What impressed me most about my meal at Cookies was that chef Stephan Hentschel’s cooking almost never reminded you that you were eating vegetarian food. Instead, a sophisticated and overtly sensual dish like soft-boiled quail’s egg in brioche with port-wine-and-shallot sauce, potato foam, and truffle jus could easily have kicked off dinner in a steakhouse, while a crunchy potato lasagna with asparagus, gnocchi-like Swiss cheese “truffles,” radishes, and mushrooms had a deliciously trashy charm that was pointedly at odds with the puritanical sanctimoniousness of the drab ’60s vintage “health-food” cooking once associated with vegetarianism.
“In the past Berlin was a working-class city without a bourgeoisie that cared about good food,” said Ilhami Terzi, the delightful and incisive Turkish-German owner of Kopps, one of my favorite vegan restaurants in Berlin since I began exploring the city’s green scene several years ago. “This started to change when more and more people went vegan. They were attracted by health benefits and environmentalism, but they didn’t want to lose the pleasure of good food,” said Terzi. He serves this newly vegan clientele frankly delicious dishes like kohlrabi-saffron soup garnished with celery and Passe-Pierre seaweed, and sweet-potato-and-leek paté with orange, fennel, and pumpkin seeds.
For my part, the vegetarian cooking in Berlin is so compellingly original I always choose the vegetal menu over the conventional one when given the choice, like at the new, puckishly named Nobelhart & Schmutzig (the name, taken from a sports page headline, means “noble, hard, and dirty”). The brilliant modern Prussian bistro, occupying a shop front remodeled with an open kitchen surrounded by a counter, is located near the site of the famous gate known as Checkpoint Charlie in the now-vanished Berlin Wall.
“By being brutally local, we’re inventing a new way of eating and cooking in Berlin today,” said Billy Wagner, one of the best young sommeliers in Germany and the restaurant’s owner. “When our city was sundered, we forgot about what grew on our doorstep, and all anyone cared about was Italian-style cooking, because that was the country our fruit and vegetables came from and where we went on holiday,” the generously bearded Wagner explained to me the night I settled on a stool at this low-lit and almost impossibly popular restaurant, a place the prestigious German newspaper Die Welt has dubbed the country’s “most radical restaurant.”
“For 15 years, local agriculture has been coming back,” Wagner says. “And now with the booming demand for organic local seasonal produce from vegetarians, regional agriculture is in the midst of a little renaissance.”
Wagner and chef Micha Schäfer have created their own fragile food chain with the help of very small-scale local suppliers, who get a shout out on their menu. “We’re trying to be as indigenous as possible,” said Wagner. “Micha and I work together to find substitutes for imported foods. Verjus can bring the same acidity to food as citrus in many dishes. Our salt comes from Göttingen and raw milk butter from Szczecin over the border in Poland.”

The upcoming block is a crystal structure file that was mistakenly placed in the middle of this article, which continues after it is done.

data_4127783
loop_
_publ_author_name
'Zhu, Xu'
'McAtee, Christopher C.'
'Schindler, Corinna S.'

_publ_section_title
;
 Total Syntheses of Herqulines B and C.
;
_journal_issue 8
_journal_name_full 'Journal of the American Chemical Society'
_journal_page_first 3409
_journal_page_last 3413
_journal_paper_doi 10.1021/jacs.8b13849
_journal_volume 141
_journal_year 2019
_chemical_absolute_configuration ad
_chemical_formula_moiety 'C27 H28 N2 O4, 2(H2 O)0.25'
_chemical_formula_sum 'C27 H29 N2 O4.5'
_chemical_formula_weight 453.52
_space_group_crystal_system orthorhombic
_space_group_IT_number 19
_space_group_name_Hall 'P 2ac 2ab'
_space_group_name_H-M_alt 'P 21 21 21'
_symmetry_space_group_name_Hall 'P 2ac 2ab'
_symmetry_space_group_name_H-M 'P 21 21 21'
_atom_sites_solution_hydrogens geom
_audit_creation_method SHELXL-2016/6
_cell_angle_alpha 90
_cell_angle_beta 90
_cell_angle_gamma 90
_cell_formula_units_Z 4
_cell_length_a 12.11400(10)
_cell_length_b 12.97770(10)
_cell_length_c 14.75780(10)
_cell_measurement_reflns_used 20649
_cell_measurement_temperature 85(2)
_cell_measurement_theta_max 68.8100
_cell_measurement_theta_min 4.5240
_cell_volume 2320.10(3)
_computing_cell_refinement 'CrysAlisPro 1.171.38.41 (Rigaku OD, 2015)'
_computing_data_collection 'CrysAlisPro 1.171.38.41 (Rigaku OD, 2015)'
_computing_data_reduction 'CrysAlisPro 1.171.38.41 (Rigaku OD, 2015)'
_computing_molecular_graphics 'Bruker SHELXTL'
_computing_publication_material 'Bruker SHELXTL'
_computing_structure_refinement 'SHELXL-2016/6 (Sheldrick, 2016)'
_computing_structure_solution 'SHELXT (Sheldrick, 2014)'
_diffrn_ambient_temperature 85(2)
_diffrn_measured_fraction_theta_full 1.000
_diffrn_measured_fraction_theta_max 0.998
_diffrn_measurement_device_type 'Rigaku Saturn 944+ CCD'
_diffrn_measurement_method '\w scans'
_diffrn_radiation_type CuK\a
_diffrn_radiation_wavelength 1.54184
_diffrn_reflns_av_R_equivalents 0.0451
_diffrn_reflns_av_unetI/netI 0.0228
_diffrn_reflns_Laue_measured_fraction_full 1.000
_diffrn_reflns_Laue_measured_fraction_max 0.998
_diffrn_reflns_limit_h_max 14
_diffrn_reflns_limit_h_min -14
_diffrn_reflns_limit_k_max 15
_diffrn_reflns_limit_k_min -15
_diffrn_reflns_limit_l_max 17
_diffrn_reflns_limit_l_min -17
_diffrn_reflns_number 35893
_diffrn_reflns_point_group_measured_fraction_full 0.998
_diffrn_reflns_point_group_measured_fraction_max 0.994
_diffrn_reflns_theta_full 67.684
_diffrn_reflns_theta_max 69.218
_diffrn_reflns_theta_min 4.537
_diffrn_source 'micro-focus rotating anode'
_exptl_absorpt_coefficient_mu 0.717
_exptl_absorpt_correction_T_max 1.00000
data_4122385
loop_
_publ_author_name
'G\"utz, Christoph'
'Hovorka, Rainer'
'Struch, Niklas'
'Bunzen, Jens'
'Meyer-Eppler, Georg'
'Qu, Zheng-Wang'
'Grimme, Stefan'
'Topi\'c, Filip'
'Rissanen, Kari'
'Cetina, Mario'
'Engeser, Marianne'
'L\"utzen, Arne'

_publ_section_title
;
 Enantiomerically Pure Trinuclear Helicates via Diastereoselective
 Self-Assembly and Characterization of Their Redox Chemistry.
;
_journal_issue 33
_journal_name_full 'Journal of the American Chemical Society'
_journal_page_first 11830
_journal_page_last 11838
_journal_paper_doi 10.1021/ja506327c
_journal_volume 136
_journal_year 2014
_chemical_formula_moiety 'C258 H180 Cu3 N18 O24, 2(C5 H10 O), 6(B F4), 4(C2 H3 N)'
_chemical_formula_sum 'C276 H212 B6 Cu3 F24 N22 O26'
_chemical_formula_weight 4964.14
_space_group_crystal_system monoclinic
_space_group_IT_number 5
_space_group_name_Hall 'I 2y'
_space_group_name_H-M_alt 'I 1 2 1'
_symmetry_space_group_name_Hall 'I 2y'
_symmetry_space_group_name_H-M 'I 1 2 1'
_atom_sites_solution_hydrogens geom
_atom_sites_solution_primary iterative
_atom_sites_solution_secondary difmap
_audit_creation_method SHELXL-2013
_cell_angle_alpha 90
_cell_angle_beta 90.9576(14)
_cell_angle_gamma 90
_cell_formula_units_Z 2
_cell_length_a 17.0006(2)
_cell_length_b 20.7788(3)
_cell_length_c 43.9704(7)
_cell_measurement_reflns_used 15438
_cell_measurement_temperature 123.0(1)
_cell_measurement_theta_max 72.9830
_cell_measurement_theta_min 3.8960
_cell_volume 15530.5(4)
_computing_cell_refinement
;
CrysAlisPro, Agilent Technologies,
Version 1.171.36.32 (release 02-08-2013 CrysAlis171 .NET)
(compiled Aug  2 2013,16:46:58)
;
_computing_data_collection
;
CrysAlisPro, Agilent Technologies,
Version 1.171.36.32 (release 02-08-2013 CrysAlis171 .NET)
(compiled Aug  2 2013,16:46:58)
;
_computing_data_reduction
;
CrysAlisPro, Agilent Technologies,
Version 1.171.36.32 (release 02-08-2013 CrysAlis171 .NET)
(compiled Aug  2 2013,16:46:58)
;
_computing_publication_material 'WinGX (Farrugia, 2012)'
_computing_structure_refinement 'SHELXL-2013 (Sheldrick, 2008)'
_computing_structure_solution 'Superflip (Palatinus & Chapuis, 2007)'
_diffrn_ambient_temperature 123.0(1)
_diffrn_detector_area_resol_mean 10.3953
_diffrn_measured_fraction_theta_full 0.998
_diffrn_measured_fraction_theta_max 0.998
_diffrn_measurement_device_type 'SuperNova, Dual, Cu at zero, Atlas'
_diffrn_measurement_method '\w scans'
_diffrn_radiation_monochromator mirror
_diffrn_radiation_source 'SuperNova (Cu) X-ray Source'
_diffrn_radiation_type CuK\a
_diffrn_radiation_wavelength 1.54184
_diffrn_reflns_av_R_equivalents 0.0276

What makes a vegetarian meal here satisfying is that it’s composed of dishes that couldn’t exist anywhere else but in Germany’s Brandenburg province, which surrounds Berlin. King oyster mushrooms with pickled elderberries and elderberry coulis, radish salad with pickled beech tree sprouts and emerald green parsley purée, and sorrel ice cream with dill-blossom meringue were the purest and most primal expression of early summer in central Europe I’ve had since the mad lust of a first kiss with a Czech lover 20 years ago. These wildly horny dishes blindsided the dying convention of vegetarian food as neutered, bland, and sad.
Every city I visit regularly gifts me with a craving for a specific dish. In Rome, it’s the spaghettone carbonara at Roscioli, while Valencia means paella, Vienna tafelspitz and schnitzel, and Singapore laksa, oh please more laksa. For years, a boarding pass marked TXL for Tegel Airport in Berlin brought on an urgent desire to head for the sausage heaven that is the lavish wiener-and-wurst stall of the food hall at KaDeWe, the German capital’s best department store. But now I crave Jury’s spaghetti de la mer, gluten-free rice-flour spaghetti cooked with wakame and Passe-Pierre seaweed, sundried tomatoes, and sesame, chile, and coriander-garlic oils. Berlin has changed a lot, and its bold new culture of vegetarian delectation has changed me, too.
Recipes from Berlin’s Vegetarian Front
Spaghettini with Carrots, Olives, and Red Endive »
Fried Beets with Raspberry Sauce and Hazelnuts »
Seaweed Salad with Orange and Macadamia Nuts »
Avocado and Apple “Tartare” with Fried Walnut Dumplings and Chive Cream »
Spinach and Potato Dumplings with Cold Tomato Sauce »
Green Minestrone with Kohlrabi, Olives, and Spinach Pesto »
Travel Guide: Berlin
Where to Eat Green in Germany’s Capital
Tucked away just off Unter den Linden near the Brandenburger Tor, one of Berlin’s best vegetarian restaurants pulls a fashion crowd.
Vegetarian entrepreneurs in Berlin are pioneering healthy fast casual eating, and the recently opened Daluma in Mitte aces the concept with cold-pressed juices and raw-food salads.
Perfect for dinner (be sure to make a reservation) after a day on museum island, this hipster bistro proudly works with as much local seasonal produce as possible.
Not only is the vegan cooking outstanding at this Mitte restaurant, but owner Ilhami Terzi pours a great list of organic wines by the glass. Excellent weekend brunch buffet, too.
The menu changes often at this deservedly popular vegan restaurant in the hip Prenzlauer Berg district, but dishes like sour-and-spicy soup with glass noodles and herb-stuffed wontons, and split-pea bonbons with apricot peperonata sauce, show off the kitchen’s cosmopolitan style.
La Mano Verde
Vegan chef Jean-Christian Jury, a native of Toulouse, was the one who first showed Berliners the gourmet side of green eating with dishes like creamy lime-almond gazpacho with avocado; eggplant terrine with “cheese” made from nuts and basil; and green-apple Charlotte cake.
Nobelhart & Schmutzig
Run by sommelier Billy Wagner and chef Micha Schäfer, Berlin’s hottest bistro is hyper-local, which means modern Prussian cooking sourced in and around Berlin. A vegetarian prix-fixe tasting menu is offered alongside the conventional one, and both are brilliant.
For where to shop green, check out Berlin’s Best Markets »